Voćin massacre (1942)

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Voćin massacre
Voćin on the map of Croatia.
Location Voćin, Independent State of Croatia (today Croatia)
Coordinates 45°37′11″N 17°32′52″E / 45.619861°N 17.547813°E / 45.619861; 17.547813Coordinates: 45°37′11″N 17°32′52″E / 45.619861°N 17.547813°E / 45.619861; 17.547813
Date 14 January 1942
Target Serb civilians
Attack type
Summary executions
Deaths 350
Perpetrators Ustaše

The Voćin massacre was the killing of 350 Serb civilians in Voćin, Independent State of Croatia, by the Ustaše Croatian fascist organization on 14 January 1942, during World War Two. The massacre was carried out as retaliation for partisans' action in Papuk.[1]

Background[edit]

On 12 January 1942, in a direct fight between the Partisans and the Ustashas, five Ustashas were killed, and two wounded, one of whom died later.[2]

The Partisans withdrew to Papuk, and Ustashas returned to Voćin and waited for reinforcements from Osijek, Belišće and Virovitica.

Massacre[edit]

On 13 January, some 300 Ustasha and Domobran soldiers began with plundering and burning Serbian houses. Civilians who tried to escape or provided resistance were killed and all others were arrested and taken to Voćin.

On Serbian New Year, January 14, the biggest slaughter of the innocent population in Slavonia at that time started. Almost all the male inhabitants of the villages Jorgići, Zubovići, Dobrići, Kometnik and Sekulinci were killed.

During the massacre, a total of 350 civilians were killed.

Acts of individual heroism[edit]

They led us to a small basement, and as there was no place for everyone, some were forced to lay down. From the group, I was saved by the gendarme sergeant Luka Mustafić, because he noticed that I was a boy of 15 years. He took me by the hand, pulled out of the cellar, took me to the municipal premises and let me go when everything was over, after the shooting. He managed to save nine more people who had the task of burying the dead. The fact that he had helped the Serbs and anti-fascists caused him problems, they began to threaten him, so he fled to Slavonski Brod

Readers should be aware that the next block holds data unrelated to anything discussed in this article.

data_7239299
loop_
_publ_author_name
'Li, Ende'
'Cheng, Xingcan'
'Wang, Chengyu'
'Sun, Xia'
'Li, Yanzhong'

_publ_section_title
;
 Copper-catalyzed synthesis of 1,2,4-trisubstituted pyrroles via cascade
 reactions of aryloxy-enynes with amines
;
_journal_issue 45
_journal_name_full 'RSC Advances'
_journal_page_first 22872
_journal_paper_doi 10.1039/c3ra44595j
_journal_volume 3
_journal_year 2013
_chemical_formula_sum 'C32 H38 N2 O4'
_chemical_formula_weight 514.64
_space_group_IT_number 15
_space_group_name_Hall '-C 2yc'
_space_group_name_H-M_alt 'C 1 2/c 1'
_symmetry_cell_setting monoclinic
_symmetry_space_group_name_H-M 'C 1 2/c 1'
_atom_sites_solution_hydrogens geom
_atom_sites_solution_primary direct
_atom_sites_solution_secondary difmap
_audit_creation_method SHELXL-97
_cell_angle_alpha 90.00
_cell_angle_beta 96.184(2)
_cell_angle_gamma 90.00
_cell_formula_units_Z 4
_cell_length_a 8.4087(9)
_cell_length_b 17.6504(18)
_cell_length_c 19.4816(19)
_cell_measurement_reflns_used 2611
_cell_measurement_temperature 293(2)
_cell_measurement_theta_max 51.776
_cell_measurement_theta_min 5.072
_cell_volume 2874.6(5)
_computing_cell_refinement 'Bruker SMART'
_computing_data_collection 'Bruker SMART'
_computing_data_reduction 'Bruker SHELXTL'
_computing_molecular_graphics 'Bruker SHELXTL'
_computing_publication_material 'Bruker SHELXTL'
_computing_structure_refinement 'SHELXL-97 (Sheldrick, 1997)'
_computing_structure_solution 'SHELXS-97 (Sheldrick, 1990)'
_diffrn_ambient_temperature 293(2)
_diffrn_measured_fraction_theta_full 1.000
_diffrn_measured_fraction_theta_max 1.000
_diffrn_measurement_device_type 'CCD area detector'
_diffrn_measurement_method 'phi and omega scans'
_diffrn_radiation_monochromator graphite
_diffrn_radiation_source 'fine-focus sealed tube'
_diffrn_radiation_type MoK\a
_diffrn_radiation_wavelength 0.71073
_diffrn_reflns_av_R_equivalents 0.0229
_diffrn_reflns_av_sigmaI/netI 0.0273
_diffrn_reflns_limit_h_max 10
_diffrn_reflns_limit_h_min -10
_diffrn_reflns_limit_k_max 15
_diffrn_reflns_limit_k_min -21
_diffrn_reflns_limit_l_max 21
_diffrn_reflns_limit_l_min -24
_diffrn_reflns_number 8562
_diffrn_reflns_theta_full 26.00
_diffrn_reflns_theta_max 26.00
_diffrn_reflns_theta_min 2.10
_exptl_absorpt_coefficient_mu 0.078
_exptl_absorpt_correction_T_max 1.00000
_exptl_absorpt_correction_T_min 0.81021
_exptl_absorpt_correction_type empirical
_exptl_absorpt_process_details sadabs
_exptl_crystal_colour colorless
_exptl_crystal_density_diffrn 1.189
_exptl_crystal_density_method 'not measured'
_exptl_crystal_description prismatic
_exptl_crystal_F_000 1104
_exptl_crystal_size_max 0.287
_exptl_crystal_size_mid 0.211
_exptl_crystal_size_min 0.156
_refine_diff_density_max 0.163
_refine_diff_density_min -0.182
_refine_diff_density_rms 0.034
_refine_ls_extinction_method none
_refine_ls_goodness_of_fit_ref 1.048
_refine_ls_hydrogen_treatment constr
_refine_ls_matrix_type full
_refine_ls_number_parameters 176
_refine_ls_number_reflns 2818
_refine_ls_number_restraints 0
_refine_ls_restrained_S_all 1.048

Savo Bojcic, the only living witness of the massacre, Novosti

In addition to the victims, some managed to save many Serbs from Voćin and its surroundings. The Croat gendarme sergeant Luke Mustafić managed to save the lives of 10 Serbs during the massacre.[3]

Aftermath[edit]

On the following day, Ustashas transported Serb corpses to a mass grave that was excavated east of Voćin, along the Voćinka river.

The most significant consequence of this crime was strengthening of the partisan movement in the area of Voćin and Podravska Slatina, exactly the opposite effect of what NDH's authorities tried to achieve.[4] Although during 1941 and early 1942 there were not many local residents in favor of active resistance, due to increasing existential threat, a large number of Serbs from the surrounding villages joined the partisan units.[4]

A memorial to the victims of this massacre was erected in 2007.[5][6]

References[edit]

  1. ^ "Sjećanje na 350 nedužnih žrtava ustaškog terora". Virovitica.net. January 15, 2013.
  2. ^ "Komemoracija pobijenim srbima voćinskog kraja". Association of Descendants and Supporters of Victims of Complex of Death Camps NDH, Gospić-Jadovno-Pag 1941. January 14, 2013.
  3. ^ "Sjećanje na pokolj nevinih u Slavoniji". Novosti. Serb National Council. January 21, 2012.
  4. ^ a b Škiljan, Filip (2010). "Stradanje Srba, Židova i Roma u virovitičkom i slatinskom kraju tijekom 1941. i početkom 1942. godine". Scrinia Slavonica. Slavonski Brod: Hrvatski institut za povijest - Podružnica za povijest Slavonije, Srijema i Baranje. X, 1: 360-362. ISSN 1848-9109.
  5. ^ Kovačević, Antonije (January 3, 2017). "USTAŠKE PRETNJE SRBIMA U VOĆINU: Proći ćete kao '43". Ekspres.
  6. ^ "Bomba na spomen-obeležju žrtvama u Voćinu". mondo. January 14, 2007.